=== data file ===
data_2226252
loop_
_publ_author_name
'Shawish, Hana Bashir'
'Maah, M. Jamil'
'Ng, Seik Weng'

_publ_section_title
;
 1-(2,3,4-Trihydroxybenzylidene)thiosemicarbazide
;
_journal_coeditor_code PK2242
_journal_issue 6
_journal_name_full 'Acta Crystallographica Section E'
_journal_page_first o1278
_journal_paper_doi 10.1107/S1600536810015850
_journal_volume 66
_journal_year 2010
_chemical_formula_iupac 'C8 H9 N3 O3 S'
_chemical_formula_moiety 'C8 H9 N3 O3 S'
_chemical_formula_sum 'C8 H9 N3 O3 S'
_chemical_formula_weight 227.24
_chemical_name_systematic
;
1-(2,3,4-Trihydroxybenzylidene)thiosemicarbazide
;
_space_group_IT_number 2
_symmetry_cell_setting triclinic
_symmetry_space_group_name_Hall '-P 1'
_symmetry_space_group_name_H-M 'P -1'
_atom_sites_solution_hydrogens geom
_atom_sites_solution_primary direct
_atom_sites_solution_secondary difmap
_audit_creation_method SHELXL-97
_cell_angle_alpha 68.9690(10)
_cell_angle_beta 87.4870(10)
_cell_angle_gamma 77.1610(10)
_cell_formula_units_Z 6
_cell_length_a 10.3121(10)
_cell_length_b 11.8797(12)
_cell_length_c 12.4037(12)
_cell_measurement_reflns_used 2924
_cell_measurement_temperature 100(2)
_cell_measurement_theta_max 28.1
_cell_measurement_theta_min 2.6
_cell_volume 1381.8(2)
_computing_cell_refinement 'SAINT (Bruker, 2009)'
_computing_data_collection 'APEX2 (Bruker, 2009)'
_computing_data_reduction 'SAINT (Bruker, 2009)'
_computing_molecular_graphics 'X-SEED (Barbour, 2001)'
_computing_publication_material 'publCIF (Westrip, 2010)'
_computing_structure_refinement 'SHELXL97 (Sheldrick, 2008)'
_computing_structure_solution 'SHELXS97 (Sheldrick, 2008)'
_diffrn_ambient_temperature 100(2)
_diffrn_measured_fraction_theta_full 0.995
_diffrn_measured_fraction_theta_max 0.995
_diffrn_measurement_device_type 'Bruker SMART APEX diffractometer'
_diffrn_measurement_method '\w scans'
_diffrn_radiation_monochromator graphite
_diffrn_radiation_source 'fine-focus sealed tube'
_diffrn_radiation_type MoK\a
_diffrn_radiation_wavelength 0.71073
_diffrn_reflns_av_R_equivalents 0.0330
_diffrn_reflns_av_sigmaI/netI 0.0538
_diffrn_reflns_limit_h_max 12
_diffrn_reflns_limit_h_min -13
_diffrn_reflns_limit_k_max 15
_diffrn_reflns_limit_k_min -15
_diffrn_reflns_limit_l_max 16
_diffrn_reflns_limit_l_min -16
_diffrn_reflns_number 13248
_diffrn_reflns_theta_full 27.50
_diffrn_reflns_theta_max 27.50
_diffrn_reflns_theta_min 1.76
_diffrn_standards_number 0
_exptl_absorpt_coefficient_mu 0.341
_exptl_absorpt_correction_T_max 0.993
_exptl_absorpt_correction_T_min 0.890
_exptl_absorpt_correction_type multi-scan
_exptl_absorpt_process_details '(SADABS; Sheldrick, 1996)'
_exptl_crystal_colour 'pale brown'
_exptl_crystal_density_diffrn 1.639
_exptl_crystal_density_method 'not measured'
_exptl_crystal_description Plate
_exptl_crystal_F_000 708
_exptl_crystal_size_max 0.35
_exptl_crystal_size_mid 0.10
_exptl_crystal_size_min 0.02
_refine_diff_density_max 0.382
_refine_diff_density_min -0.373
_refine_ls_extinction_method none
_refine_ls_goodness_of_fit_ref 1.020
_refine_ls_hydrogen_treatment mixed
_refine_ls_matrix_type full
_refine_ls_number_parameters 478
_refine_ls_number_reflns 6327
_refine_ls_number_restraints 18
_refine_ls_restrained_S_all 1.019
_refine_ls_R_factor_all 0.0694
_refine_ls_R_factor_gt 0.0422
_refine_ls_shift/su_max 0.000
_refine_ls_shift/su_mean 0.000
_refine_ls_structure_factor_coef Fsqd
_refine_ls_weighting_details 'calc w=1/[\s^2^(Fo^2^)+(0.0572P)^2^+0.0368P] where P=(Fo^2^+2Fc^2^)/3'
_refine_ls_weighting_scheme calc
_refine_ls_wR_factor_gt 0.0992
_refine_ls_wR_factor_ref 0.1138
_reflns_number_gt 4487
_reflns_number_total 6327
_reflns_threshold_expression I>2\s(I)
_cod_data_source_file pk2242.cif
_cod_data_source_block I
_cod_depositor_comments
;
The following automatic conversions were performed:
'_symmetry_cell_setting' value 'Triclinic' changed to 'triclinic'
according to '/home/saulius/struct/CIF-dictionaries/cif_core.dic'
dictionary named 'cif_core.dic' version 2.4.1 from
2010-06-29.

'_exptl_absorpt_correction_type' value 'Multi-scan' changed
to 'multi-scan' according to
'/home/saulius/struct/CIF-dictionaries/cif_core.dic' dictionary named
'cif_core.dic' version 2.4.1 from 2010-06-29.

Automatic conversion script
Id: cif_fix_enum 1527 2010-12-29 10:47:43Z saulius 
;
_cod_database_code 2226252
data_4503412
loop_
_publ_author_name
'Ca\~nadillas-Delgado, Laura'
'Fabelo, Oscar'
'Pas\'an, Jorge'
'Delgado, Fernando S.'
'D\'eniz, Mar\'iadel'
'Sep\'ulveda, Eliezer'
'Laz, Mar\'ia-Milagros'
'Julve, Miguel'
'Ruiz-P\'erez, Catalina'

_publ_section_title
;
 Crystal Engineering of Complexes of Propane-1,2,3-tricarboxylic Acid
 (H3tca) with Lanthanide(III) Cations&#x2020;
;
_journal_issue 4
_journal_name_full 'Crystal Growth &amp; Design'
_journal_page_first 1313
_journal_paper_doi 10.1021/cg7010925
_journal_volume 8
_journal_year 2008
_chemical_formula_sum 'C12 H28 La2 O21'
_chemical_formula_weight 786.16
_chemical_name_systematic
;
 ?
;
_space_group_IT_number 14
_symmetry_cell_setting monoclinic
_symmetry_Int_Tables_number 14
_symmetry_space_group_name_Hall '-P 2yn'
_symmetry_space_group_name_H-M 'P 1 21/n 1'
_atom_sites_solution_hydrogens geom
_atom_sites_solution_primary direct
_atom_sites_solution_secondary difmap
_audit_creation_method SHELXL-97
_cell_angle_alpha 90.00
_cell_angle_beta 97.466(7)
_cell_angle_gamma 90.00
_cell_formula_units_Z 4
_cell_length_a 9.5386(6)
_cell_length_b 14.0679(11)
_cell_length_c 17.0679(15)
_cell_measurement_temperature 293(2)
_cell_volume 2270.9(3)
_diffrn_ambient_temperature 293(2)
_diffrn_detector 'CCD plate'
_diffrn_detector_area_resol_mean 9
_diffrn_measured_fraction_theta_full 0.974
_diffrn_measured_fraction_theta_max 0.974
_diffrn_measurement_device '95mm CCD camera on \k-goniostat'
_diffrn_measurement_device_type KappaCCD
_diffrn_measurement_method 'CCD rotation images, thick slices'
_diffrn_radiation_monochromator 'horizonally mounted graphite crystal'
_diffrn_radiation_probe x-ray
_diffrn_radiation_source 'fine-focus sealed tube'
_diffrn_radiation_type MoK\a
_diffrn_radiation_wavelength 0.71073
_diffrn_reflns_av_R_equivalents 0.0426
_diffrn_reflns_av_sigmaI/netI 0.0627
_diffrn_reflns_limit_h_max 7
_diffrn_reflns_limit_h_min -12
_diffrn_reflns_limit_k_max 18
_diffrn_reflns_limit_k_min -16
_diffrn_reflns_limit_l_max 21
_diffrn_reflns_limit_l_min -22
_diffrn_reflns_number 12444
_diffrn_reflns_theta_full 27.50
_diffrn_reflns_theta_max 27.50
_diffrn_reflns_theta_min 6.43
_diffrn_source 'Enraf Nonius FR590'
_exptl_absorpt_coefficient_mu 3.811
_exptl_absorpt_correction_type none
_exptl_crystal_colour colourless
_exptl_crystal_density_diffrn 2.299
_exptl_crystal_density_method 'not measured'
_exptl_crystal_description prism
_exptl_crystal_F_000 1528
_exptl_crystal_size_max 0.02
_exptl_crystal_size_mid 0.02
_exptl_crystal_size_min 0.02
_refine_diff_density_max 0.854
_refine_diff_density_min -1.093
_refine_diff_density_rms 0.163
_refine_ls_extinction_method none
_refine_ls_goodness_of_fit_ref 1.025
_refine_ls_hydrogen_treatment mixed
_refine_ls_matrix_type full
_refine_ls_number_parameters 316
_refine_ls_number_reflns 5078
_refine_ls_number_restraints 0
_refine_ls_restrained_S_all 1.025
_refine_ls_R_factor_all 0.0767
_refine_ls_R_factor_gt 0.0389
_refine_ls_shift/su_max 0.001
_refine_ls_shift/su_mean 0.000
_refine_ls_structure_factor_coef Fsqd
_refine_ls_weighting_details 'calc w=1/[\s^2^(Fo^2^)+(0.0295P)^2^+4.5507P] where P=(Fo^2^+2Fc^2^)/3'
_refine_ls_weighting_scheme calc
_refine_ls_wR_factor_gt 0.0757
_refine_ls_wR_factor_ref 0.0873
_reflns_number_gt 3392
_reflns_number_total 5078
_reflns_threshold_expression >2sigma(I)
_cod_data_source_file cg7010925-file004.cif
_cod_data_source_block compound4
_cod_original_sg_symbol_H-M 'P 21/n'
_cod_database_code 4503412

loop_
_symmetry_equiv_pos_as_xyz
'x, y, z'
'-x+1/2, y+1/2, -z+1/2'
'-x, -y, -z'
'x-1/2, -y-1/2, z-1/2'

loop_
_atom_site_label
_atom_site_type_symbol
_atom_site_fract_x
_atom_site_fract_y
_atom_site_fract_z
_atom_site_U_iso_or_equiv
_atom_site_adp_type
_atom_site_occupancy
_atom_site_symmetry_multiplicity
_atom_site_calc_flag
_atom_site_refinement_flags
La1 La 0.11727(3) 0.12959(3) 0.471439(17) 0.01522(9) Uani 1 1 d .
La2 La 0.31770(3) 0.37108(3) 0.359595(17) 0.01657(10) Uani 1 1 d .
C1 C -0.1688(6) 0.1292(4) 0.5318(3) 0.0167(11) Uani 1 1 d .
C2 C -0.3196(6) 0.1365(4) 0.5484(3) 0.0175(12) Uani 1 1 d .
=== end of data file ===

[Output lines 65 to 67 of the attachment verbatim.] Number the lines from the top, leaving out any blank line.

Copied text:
_diffrn_reflns_limit_h_min -13
_diffrn_reflns_limit_k_max 15
_diffrn_reflns_limit_k_min -15